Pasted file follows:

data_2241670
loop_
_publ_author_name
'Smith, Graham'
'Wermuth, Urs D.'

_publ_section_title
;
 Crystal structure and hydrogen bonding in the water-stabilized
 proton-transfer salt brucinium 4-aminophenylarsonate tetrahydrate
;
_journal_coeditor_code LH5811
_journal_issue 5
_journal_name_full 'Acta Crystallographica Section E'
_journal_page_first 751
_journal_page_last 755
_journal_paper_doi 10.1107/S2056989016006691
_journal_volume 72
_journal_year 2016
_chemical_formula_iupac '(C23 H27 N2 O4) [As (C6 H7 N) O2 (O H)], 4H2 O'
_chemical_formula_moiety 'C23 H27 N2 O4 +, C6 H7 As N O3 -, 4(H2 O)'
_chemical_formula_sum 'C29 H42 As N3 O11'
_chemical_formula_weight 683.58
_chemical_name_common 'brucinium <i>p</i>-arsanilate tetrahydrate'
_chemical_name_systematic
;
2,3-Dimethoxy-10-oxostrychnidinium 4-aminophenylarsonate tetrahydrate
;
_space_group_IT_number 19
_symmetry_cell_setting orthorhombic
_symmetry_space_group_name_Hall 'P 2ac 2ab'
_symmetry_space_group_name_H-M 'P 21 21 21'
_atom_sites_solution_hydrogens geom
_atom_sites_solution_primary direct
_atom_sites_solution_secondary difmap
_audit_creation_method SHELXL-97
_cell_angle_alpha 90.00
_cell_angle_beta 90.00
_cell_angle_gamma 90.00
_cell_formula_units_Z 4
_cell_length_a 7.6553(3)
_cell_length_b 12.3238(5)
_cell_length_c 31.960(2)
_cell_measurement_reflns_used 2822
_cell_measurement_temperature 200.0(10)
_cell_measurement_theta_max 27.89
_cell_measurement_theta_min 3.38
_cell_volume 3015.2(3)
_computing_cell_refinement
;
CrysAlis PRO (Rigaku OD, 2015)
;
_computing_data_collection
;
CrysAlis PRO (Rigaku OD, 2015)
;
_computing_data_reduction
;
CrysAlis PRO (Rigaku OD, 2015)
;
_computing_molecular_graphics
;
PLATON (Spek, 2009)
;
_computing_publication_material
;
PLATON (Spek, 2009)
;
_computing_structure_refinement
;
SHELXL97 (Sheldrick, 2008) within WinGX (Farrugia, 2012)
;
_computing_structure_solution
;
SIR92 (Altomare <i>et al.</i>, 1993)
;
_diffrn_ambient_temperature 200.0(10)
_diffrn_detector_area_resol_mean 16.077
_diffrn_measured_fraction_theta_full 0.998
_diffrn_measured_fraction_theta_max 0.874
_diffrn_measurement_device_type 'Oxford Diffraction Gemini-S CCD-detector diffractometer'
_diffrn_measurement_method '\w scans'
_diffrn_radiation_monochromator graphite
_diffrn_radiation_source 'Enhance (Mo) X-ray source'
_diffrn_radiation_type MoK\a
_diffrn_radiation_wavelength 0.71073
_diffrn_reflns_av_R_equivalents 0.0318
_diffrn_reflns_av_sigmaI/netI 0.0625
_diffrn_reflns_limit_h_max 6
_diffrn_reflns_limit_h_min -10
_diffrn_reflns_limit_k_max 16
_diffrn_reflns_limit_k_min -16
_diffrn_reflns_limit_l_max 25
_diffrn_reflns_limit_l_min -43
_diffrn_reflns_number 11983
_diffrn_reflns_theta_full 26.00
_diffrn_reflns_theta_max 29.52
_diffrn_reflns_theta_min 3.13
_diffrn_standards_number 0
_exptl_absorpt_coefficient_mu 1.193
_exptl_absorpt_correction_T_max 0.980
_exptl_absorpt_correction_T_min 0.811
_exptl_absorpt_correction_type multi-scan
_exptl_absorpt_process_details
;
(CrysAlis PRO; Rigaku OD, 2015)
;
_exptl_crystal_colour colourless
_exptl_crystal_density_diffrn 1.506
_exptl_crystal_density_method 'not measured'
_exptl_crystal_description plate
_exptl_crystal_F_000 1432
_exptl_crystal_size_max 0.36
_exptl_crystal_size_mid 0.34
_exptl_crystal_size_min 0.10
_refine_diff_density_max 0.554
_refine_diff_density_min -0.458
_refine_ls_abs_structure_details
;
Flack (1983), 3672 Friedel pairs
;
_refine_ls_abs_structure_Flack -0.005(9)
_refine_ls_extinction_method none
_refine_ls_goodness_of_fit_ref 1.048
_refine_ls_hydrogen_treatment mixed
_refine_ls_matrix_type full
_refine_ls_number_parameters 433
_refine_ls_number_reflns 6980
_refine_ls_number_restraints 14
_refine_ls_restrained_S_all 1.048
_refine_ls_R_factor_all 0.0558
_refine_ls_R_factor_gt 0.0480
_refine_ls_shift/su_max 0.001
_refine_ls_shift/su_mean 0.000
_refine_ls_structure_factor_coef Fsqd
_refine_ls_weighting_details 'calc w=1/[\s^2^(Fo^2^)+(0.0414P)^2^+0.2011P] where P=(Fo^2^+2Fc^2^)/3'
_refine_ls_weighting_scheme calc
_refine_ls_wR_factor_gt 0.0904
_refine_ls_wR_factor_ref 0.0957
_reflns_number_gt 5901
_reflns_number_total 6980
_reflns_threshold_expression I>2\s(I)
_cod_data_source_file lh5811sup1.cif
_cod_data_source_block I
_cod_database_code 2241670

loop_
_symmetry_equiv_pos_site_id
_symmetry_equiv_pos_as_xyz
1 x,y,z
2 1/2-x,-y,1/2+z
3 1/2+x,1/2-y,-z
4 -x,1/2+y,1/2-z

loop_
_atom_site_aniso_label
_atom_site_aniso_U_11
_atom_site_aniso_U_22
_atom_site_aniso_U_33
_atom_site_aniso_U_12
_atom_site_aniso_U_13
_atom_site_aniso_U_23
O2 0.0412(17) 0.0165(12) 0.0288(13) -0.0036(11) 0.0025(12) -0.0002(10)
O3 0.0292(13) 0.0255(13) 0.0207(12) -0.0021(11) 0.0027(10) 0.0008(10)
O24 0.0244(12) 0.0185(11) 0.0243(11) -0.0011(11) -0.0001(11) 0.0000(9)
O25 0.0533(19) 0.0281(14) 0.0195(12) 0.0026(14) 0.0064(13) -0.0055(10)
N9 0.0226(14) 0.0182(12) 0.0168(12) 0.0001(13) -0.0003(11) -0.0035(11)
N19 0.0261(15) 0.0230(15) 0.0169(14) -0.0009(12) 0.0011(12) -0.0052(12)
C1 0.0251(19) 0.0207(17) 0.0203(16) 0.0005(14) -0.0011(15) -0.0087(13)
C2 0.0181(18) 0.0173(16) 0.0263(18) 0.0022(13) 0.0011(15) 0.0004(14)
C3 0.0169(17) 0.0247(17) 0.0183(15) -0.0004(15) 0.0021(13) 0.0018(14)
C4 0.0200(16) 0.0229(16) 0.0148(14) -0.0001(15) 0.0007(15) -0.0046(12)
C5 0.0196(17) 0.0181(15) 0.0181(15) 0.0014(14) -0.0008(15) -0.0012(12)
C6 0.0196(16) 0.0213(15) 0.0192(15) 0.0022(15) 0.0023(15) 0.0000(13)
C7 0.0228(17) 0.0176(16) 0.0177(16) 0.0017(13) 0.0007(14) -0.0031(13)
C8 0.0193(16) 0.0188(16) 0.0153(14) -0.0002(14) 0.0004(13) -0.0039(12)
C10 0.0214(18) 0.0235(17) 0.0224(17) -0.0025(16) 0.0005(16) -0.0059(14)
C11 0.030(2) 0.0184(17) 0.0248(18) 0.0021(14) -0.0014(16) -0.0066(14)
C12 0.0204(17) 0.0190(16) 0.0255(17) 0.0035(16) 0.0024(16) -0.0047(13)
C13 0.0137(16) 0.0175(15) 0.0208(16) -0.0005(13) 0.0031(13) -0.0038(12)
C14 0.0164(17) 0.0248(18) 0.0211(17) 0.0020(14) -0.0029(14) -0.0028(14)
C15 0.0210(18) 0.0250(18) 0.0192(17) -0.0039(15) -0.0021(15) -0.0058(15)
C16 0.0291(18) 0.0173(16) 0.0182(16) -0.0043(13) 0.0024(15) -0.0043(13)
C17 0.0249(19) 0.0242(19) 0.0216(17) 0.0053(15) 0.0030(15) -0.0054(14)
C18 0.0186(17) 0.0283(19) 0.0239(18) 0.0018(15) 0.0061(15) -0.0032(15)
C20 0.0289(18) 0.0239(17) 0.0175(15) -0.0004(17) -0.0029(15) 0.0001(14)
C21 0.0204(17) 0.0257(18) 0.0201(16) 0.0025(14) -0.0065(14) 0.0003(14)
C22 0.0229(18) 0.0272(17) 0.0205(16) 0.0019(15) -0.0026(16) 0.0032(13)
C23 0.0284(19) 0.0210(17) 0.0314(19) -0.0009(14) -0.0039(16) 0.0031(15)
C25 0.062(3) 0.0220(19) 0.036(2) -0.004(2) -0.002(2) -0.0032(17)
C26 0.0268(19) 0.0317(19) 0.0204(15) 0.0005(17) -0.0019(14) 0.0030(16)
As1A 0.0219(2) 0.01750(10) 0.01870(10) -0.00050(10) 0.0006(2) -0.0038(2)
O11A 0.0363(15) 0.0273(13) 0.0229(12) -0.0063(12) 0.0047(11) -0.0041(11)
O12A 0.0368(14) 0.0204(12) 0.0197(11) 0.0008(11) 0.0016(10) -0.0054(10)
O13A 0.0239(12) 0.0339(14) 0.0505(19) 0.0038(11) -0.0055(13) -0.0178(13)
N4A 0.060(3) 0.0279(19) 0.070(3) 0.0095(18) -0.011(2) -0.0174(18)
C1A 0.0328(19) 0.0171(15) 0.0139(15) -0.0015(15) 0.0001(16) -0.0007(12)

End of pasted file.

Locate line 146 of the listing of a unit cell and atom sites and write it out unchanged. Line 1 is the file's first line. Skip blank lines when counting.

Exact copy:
_symmetry_equiv_pos_site_id